Nominees Grilled On Benghazi, Guantanamo

Nominees to Pentagon posts faced questions about last year's attack on Americans in Benghazi, the military prison at Guantanamo Bay and the Navy's alternative-energy plans.

Lawmakers questioned President Barack Obama’s nominees for top Defense Department posts about last year’s attack on Americans in Benghazi, the military prison at Guantanamo Bay and the Navy’s alternative-energy plans.

The Senate Armed Services Committee met today to consider the nominations of Stephen Preston to be general counsel, Jon Rymer to be inspector general, Susan Rabern to be assistant secretary of the Navy for financial management and comptroller, and Dennis McGinn to be assistant secretary of the Navy for energy, installations and environment.

The panel’s top Republican, Sen. James Inhofe of Oklahoma, asked Preston, general counsel of the Central Intelligence Agency, about the Sept. 11, 2012, attack on a diplomatic compound in Benghazi, Libya, that left four Americans dead, including Ambassador J. Christopher Stevens.

“My role in the aftermath of Benghazi was extremely limited,” Preston said.

Inhofe asked Preston whether he had any role in writing or editing the talking points used by administration officials in the aftermath of the attack.

“No, sir,” Preston said.

Inhofe called the White House’s initial response to the incident — in which then-United Nations Ambassador Susan Rice said the attack was a response from a protest, not a planned terrorist attack — one of the most egregious cover-ups in the history of U.S. government.

In response to a question from the committee’s chairman, Sen. Carl Levin, D-Mich., Preston said he opposed the use of waterboarding and other enhanced interrogation techniques on suspected terrorists.

“I believe under current law waterboarding is torture,” he said. “I support the president’s decision to ban waterboarding and other enhanced interrogation techniques.”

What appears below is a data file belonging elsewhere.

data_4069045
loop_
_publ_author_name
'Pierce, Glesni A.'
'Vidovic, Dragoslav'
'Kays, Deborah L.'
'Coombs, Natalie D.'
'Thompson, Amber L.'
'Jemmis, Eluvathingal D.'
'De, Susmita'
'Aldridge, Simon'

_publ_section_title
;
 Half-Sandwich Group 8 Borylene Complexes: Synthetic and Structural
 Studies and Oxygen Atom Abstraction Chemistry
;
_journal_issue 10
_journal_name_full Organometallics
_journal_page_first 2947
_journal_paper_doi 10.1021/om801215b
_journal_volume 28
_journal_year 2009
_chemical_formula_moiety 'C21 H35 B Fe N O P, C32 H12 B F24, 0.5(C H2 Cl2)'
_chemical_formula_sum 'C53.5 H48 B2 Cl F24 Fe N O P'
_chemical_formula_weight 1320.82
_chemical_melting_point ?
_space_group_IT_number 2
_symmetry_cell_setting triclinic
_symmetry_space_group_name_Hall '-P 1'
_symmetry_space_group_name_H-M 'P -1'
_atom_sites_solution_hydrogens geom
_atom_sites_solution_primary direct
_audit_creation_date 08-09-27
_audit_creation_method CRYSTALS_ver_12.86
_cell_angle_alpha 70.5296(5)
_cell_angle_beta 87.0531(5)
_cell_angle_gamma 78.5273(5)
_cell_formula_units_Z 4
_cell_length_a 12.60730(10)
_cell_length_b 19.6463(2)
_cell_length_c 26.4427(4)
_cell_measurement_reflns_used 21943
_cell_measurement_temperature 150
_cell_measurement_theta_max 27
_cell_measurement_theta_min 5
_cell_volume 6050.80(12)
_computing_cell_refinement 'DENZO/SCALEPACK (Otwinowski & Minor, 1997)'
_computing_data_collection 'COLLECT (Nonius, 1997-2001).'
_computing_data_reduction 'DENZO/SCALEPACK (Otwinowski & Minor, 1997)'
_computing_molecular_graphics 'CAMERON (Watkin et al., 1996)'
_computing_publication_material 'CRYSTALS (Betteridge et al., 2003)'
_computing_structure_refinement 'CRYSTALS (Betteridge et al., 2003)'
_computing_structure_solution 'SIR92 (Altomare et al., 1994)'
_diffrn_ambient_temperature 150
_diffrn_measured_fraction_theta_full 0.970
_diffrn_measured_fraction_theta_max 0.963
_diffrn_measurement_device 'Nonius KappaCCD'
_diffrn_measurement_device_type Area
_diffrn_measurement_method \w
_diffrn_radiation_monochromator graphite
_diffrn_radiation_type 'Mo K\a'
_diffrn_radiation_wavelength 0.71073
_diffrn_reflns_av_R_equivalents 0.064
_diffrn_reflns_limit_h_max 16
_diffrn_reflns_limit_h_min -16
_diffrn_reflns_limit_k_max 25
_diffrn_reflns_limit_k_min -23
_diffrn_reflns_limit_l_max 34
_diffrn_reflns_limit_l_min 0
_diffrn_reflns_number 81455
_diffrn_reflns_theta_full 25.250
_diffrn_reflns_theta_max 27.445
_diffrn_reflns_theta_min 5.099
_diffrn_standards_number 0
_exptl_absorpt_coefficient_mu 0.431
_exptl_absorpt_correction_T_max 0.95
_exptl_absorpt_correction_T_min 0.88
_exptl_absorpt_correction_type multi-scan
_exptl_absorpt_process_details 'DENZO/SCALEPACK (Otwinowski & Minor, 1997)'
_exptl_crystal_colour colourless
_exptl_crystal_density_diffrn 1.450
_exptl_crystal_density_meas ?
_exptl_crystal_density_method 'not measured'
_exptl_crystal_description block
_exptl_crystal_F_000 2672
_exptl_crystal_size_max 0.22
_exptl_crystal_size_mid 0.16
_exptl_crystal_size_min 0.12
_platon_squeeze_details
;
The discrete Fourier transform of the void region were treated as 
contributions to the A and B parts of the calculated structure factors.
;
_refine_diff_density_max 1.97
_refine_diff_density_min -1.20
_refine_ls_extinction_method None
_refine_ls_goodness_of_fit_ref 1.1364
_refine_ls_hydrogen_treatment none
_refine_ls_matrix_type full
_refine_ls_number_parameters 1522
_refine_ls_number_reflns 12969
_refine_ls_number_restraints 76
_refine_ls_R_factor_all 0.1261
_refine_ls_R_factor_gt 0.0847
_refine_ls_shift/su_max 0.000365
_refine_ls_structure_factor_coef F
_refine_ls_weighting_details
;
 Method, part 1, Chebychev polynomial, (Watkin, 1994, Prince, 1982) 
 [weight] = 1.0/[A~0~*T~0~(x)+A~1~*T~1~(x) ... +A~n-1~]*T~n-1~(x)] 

However, Preston said he understood personnel who carried out the interrogations were acting in a lawful  manner based on legal opinions issued at the time by the Justice Department. Those opinions, he said, have since been disavowed and withdrawn.

Preston also said he backs the administration’s policy of seeking to transfer detainees from Guantanamo Bay. The committee has voted for legislation that would give the Pentagon greater flexibility in transferring detainees from the facility to foreign countries.

Preston said he had some involvement in, but didn’t oversee, the CIA’s response to the Senate Intelligence Committee’s study on the agency’s detention and interrogation program. The agency reportedly objected to most of the findings and called them politically biased.

“The agency’s comments are an appropriate response,” he said. “I don’t believe that there is anything legally objectionable.”

Inhofe wasted no time distancing himself from McGinn, a retired Navy vice admiral who headed the president’s American Council on Renewable Energy. If confirmed, the former Navy pilot would be tasked with helping to implement the Navy’s so-called Great Green Fleet initiative to generate half of its energy from alternative fuels by 2020.

“As you know, we completely disagree on these issues, but thankfully, implementing a national policy for climate change will not be one of your core responsibilities if confirmed,” Inhofe said in his opening remarks. “Instead, you will be tasked with helping the Navy navigate a complex range of installation and environmental issues as well as its fiscally irresponsible pursuit of the Great Green Fleet.”

Later during questioning, Inhofe said he agreed with McGinn’s support for expanding the Marine Corps’ training range at Twentynine Palms, Calif., and smiled as he acknowledged their differences of opinion on the topic of alternative energy.

“An area where we don’t agree is in the use of a lot of our funds that would otherwise be used for readiness and for defense purposes for biofuels and these other things,” he said. “We’ll have a chance to talk about this in the future and we have in the past.”

“I look forward to it, senator,” McGinn said.

McGinn was introduced and praised by former Sen. John Warner, a Republican from Virginia who served as chairman of the committee and secretary of the Navy. Warner touted the accomplishments of each of the four nominees.

“These four resumes constitute an extraordinary body of knowledge needed in these respective positions,” he said.

The hearing came a week after Sen. John McCain, R-Ariz., helped broker a deal between Sen. Harry Reid, D-Nev., the Senate majority leader, and Sen. Mitch McConnell, R-Ky., the minority leader, to avert a constitutional showdown over president nominations.

The committee is expected to vote on the nominees sometime after it meets next week to decide on the nomination of Army Gen. Martin Dempsey to another two-year term as chairman of the Joint Chiefs of Staff.

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Brendan McGarry
Brendan McGarry is the managing editor of He can be reached at Follow him on Twitter at @Brendan_McGarry.